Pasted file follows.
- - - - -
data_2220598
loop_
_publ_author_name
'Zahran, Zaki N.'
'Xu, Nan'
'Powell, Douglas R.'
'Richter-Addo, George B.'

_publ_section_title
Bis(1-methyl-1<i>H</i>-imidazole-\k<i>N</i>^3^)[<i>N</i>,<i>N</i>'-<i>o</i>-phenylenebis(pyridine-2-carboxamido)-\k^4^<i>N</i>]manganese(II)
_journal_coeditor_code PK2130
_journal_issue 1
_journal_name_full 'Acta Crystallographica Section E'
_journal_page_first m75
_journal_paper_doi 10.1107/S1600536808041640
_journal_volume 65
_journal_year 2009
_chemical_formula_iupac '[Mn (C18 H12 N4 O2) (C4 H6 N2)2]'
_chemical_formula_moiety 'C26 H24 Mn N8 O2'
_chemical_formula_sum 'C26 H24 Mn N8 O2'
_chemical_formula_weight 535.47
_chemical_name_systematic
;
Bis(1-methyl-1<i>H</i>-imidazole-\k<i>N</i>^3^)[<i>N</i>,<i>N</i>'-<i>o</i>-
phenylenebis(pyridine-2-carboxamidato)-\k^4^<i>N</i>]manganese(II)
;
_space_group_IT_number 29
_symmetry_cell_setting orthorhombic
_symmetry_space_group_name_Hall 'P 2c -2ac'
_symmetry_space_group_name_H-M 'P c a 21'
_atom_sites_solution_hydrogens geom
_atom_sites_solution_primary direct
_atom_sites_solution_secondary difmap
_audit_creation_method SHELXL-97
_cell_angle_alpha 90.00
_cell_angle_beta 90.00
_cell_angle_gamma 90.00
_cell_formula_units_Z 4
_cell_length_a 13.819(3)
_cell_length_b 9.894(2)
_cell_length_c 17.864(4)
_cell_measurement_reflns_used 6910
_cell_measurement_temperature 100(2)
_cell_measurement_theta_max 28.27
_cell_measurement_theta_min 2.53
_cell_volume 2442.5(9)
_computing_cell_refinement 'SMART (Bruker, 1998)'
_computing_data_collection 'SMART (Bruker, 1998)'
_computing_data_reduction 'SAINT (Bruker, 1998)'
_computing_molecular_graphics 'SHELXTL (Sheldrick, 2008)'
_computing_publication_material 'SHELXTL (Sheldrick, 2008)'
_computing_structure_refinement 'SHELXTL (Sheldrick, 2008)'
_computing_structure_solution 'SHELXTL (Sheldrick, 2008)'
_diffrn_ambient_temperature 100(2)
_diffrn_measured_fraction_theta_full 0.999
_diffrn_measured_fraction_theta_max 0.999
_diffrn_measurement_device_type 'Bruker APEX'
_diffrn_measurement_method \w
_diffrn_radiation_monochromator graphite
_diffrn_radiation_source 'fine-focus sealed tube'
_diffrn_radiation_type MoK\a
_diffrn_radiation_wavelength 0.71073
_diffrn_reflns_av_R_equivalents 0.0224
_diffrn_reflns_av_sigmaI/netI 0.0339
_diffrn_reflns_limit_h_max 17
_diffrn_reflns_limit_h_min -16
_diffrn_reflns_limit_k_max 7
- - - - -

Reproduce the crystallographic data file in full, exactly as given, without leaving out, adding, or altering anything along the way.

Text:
data_2220598
loop_
_publ_author_name
'Zahran, Zaki N.'
'Xu, Nan'
'Powell, Douglas R.'
'Richter-Addo, George B.'

_publ_section_title
Bis(1-methyl-1<i>H</i>-imidazole-\k<i>N</i>^3^)[<i>N</i>,<i>N</i>'-<i>o</i>-phenylenebis(pyridine-2-carboxamido)-\k^4^<i>N</i>]manganese(II)
_journal_coeditor_code PK2130
_journal_issue 1
_journal_name_full 'Acta Crystallographica Section E'
_journal_page_first m75
_journal_paper_doi 10.1107/S1600536808041640
_journal_volume 65
_journal_year 2009
_chemical_formula_iupac '[Mn (C18 H12 N4 O2) (C4 H6 N2)2]'
_chemical_formula_moiety 'C26 H24 Mn N8 O2'
_chemical_formula_sum 'C26 H24 Mn N8 O2'
_chemical_formula_weight 535.47
_chemical_name_systematic
;
Bis(1-methyl-1<i>H</i>-imidazole-\k<i>N</i>^3^)[<i>N</i>,<i>N</i>'-<i>o</i>-
phenylenebis(pyridine-2-carboxamidato)-\k^4^<i>N</i>]manganese(II)
;
_space_group_IT_number 29
_symmetry_cell_setting orthorhombic
_symmetry_space_group_name_Hall 'P 2c -2ac'
_symmetry_space_group_name_H-M 'P c a 21'
_atom_sites_solution_hydrogens geom
_atom_sites_solution_primary direct
_atom_sites_solution_secondary difmap
_audit_creation_method SHELXL-97
_cell_angle_alpha 90.00
_cell_angle_beta 90.00
_cell_angle_gamma 90.00
_cell_formula_units_Z 4
_cell_length_a 13.819(3)
_cell_length_b 9.894(2)
_cell_length_c 17.864(4)
_cell_measurement_reflns_used 6910
_cell_measurement_temperature 100(2)
_cell_measurement_theta_max 28.27
_cell_measurement_theta_min 2.53
_cell_volume 2442.5(9)
_computing_cell_refinement 'SMART (Bruker, 1998)'
_computing_data_collection 'SMART (Bruker, 1998)'
_computing_data_reduction 'SAINT (Bruker, 1998)'
_computing_molecular_graphics 'SHELXTL (Sheldrick, 2008)'
_computing_publication_material 'SHELXTL (Sheldrick, 2008)'
_computing_structure_refinement 'SHELXTL (Sheldrick, 2008)'
_computing_structure_solution 'SHELXTL (Sheldrick, 2008)'
_diffrn_ambient_temperature 100(2)
_diffrn_measured_fraction_theta_full 0.999
_diffrn_measured_fraction_theta_max 0.999
_diffrn_measurement_device_type 'Bruker APEX'
_diffrn_measurement_method \w
_diffrn_radiation_monochromator graphite
_diffrn_radiation_source 'fine-focus sealed tube'
_diffrn_radiation_type MoK\a
_diffrn_radiation_wavelength 0.71073
_diffrn_reflns_av_R_equivalents 0.0224
_diffrn_reflns_av_sigmaI/netI 0.0339
_diffrn_reflns_limit_h_max 17
_diffrn_reflns_limit_h_min -16
_diffrn_reflns_limit_k_max 7